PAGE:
Conservative estimates predict enough spare air above retail in the capital t0 build a minimum
150,000 new homes ~ nearly 25% of the 650,000 mayor Sadiq Khan has said the city needs
over the next 10 years to address it’s worsening housing shortage.
And all this untapped potential has property teams at some of the major grocers turning their
strategies to the sky.
Only in November. Tesco CEO Dave Lewis told shareholders that maximising more value from its
3,4oo store estate had become a core strategic aim at the multiple, with plans to save £1.76m in
rent each year and repurpose 1.7 million sq ft of space, as well as releasing new value from
existing sites to the tune of half a billion pounds.
A big chunk at that is set to come from turning empty air into new homes, with developments
under way at Hackney and ‘air rights’ sites already completed in Welwyn and Streatham. The
grocer has reportedly identiﬁed 20 prospective sites in London where building up would create
9,000 new homes.
“In the retail trade that doesn’t go unnoticed.” says Val Bagnall. at specialist ‘air rights’
developers Apex Airspace, who says his team are in conversations with “four of the top six
grocers‘ as rivals look to “copycat” the highly publicised Tesco strategy.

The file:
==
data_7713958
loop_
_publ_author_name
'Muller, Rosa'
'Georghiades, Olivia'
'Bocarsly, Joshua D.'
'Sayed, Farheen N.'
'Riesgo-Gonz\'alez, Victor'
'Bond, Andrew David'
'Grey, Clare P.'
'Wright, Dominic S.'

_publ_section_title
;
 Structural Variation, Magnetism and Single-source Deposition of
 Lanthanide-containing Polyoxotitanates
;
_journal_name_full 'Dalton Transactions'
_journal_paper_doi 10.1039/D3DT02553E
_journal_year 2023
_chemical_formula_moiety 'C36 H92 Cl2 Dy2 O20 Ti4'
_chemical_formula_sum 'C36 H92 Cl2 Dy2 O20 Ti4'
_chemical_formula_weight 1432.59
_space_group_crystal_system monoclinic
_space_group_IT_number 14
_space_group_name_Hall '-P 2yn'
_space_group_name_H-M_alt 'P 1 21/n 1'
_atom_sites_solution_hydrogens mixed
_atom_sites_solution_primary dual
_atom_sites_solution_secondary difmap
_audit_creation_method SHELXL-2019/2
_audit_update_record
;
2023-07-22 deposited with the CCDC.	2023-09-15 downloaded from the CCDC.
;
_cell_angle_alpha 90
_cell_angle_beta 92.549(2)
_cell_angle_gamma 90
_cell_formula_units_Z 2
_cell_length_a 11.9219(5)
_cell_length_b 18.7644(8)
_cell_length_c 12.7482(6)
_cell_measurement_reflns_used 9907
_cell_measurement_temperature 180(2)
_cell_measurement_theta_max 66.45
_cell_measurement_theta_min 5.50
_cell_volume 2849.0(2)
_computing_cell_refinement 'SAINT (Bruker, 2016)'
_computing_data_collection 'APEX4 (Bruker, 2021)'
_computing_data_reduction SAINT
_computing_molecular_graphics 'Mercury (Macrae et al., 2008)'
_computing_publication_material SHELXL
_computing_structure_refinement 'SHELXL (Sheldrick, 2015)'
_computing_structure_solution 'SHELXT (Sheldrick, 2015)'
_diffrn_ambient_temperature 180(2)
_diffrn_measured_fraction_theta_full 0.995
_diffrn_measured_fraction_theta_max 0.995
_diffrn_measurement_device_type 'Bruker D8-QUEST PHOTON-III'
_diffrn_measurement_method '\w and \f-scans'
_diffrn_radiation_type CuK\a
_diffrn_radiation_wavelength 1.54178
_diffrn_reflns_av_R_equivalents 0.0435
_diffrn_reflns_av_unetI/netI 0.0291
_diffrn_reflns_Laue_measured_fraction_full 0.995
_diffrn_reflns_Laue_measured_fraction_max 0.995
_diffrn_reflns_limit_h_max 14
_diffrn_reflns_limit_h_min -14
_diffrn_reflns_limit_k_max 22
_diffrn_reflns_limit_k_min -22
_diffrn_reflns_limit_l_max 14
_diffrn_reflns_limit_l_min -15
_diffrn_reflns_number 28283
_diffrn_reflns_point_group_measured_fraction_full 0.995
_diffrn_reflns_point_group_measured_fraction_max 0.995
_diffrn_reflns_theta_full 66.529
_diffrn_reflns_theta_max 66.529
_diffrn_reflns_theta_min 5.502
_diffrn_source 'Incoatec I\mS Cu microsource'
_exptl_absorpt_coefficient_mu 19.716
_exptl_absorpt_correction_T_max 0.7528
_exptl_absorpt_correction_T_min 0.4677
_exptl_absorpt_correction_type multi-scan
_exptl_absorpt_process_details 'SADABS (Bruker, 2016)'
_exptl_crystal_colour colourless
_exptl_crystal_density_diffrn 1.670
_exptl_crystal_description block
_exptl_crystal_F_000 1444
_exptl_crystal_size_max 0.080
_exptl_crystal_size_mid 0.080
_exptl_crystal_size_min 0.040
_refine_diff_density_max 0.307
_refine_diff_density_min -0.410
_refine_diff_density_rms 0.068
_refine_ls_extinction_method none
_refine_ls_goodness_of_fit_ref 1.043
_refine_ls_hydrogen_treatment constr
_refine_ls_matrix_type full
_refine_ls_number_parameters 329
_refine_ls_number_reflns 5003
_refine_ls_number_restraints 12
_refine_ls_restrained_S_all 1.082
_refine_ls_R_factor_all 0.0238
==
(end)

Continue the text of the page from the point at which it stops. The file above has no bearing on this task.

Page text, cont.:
Meanwhile, Sainsbury’s says it is “developing plans” in Whitechapel, Ilford and New Cross Gate
with the potential to create 2,500 homes above stores as it the aims to ‘improve the efﬁciency”
of its £11bn property estate. And as Aldi and Lidl rapidly expand across the UK (building close
to 100 stores between them in 2017) they too are seeking out creative ways to afford high-value
sites both inside and outside London, with mixed-use developments under way in Epsom.
Birmingham and Leicester.
“People don’t think their roof has value, but there’s an appetite in government to give greater freedom to build on top of retail”
The potential is huge, believes Bagnall. “We’ve identified nearly 3,500 acres of land that is
developable sitting on the roofs of London alone, and that’s excluding retail, which could add
another 25%.” he adds. “It’s a sleeping market. People don’t think their roof has a value, in fact
in a lot of cases they see it as a liability, but there’s an appetite in government to give greater
freedoms to build on top of retail and that is the direction we’re looking in.”
Building homes above shops isn’t a new concept of course, particularly in London where space
is scarce. So why this sudden momentum? How lucrative can it be? And how are diminishing
property teams at the major multiples able to manage the projects?
Interest in mixed-use schemes in London, many with homes above stores, has been building
among the major grocers for more than 10 years, says Richard Kitching, development director at
property consultants GL Hearn. Even in the height at the space race “planners would never
accept that having a single-storey supermarket with a sea of parking, which was the historical
approach to supermarkets in the rest of the country. was acceptable in London and 50 more retailers pushed to put residential above their stores ”